R. Wittenberg argues Al Gore is not a hypocrite for flying everywhere to argue the cause of environmentalism; pointing out that he can achieve more in raising people's consciousness and achieving results by doing so than by not doing so.
He said thing are really beginning to move forwards now as regards international recognition that something has to be done, and people doing it.
The final source, which I shall link to rather than quoting at length, is the New Scientist article Green Stuff: Your Top Ten Ways to take on Climate Change.
And finally, a thought of mine, which has nothing to do with R. Wittenberg or Judaism:
The world we lived in then was wide, and most of it was open to us, with little trouble. Roads, railways and shipping lines laced it, ready to carry one thousands of miles safely and in comfort. If we wanted to travel more swifly still, and could afford it, we travelled by aeroplane. [...] A world so tamed sounds utopian now. Nevertheless, it was so over five-sixths of the globe[...].
It must be difficult for young people who never knew it to envisage a world like that.
That's from The Day of the Triffids, set after a collapse the scale of which makes even Mayer Hillman looks like an optimist. Nevertheless, I can't help but wonder whether it's a scenario that might come into actuality later this century, once the West Antarctic ice-cap has melted, writing off Bangladesh, the Netherlands and elsewhere, crops are failing across half the globe, and the presence of a fourth world of refugees battering at the gates of the First World has sufficed to make even the ostriches with their heads buried deepest in the sand legislate or tax jet travel out of easy affordability.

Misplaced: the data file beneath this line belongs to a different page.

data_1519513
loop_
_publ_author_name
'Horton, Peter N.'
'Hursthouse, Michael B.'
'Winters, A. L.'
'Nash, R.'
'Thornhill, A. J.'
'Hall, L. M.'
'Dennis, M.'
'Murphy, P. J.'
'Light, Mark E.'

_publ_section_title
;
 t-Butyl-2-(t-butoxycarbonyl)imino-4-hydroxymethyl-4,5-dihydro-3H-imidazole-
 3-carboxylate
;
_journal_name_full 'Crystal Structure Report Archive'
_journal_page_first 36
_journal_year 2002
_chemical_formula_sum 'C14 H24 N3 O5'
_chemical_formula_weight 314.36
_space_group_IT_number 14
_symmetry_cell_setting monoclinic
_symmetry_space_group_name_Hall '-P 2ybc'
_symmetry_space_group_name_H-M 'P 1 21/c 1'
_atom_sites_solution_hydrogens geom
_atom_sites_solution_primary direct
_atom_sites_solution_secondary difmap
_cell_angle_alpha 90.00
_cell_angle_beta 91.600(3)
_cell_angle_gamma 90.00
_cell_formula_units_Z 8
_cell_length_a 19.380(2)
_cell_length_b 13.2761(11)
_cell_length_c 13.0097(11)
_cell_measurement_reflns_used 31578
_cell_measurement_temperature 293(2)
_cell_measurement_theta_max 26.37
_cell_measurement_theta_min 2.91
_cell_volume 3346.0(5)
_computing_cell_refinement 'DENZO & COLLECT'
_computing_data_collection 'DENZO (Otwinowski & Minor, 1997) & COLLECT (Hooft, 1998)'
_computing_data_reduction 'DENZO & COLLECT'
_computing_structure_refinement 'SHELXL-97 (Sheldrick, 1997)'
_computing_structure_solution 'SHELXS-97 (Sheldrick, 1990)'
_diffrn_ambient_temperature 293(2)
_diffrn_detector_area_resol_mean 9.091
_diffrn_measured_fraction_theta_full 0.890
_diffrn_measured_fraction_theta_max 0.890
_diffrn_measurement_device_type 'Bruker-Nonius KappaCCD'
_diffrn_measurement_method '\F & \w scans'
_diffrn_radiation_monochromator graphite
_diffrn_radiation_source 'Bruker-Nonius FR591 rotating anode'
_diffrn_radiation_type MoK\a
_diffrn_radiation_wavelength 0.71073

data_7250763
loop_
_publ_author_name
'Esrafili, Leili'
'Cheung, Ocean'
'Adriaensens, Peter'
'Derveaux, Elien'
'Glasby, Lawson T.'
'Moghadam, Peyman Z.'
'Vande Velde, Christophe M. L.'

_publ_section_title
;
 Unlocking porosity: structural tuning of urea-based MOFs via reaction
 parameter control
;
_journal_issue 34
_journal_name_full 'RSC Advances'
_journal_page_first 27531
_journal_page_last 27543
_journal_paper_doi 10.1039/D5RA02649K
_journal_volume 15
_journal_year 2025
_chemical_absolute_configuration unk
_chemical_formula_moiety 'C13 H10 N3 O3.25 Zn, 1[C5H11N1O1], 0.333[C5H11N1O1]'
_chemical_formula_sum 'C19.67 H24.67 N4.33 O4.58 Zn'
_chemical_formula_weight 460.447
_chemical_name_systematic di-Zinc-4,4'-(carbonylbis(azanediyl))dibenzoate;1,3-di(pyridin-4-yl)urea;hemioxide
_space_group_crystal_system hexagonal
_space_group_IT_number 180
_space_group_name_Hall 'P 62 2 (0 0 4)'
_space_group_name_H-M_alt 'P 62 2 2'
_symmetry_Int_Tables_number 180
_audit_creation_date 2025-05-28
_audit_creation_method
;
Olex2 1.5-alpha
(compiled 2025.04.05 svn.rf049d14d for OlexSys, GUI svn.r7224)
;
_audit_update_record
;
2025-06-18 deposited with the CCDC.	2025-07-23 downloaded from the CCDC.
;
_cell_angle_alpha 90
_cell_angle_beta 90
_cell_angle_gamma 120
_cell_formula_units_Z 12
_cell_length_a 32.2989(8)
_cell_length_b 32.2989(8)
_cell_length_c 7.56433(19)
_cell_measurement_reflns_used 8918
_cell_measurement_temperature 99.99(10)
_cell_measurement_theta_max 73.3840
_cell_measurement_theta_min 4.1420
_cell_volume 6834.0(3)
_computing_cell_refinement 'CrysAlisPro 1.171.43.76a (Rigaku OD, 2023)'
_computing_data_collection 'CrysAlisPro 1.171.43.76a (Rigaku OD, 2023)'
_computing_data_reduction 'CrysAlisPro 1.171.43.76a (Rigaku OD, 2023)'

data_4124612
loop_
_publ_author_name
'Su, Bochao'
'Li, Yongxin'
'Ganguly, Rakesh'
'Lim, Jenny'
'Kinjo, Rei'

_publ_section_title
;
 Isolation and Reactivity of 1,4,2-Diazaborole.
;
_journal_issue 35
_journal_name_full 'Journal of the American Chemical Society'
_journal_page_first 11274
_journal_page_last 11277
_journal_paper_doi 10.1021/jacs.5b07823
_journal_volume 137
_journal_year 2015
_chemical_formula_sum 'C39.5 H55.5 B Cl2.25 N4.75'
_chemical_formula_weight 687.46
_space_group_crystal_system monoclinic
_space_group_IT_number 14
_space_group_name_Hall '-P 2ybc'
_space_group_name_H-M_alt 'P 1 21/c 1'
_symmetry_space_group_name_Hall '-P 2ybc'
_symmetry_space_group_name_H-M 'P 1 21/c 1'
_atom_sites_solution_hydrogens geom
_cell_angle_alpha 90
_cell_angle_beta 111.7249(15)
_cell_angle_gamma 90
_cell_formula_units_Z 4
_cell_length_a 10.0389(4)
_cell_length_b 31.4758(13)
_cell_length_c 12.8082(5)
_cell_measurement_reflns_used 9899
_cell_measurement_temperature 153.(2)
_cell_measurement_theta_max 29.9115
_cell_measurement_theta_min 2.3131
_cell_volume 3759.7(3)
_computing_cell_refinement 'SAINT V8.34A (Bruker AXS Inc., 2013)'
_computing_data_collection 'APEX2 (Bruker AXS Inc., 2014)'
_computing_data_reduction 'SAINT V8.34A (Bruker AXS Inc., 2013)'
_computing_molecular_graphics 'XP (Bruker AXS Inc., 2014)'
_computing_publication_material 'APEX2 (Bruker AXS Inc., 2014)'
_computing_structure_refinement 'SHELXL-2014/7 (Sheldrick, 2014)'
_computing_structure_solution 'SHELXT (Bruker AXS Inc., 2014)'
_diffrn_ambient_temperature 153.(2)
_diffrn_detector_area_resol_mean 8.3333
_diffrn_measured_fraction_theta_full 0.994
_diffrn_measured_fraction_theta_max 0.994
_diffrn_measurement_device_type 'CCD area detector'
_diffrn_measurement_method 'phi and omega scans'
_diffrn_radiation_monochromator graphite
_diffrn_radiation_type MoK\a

I hope it won't come to that... but I have insufficient faith in our leaders to be able to say with any conviction that it definitely won't.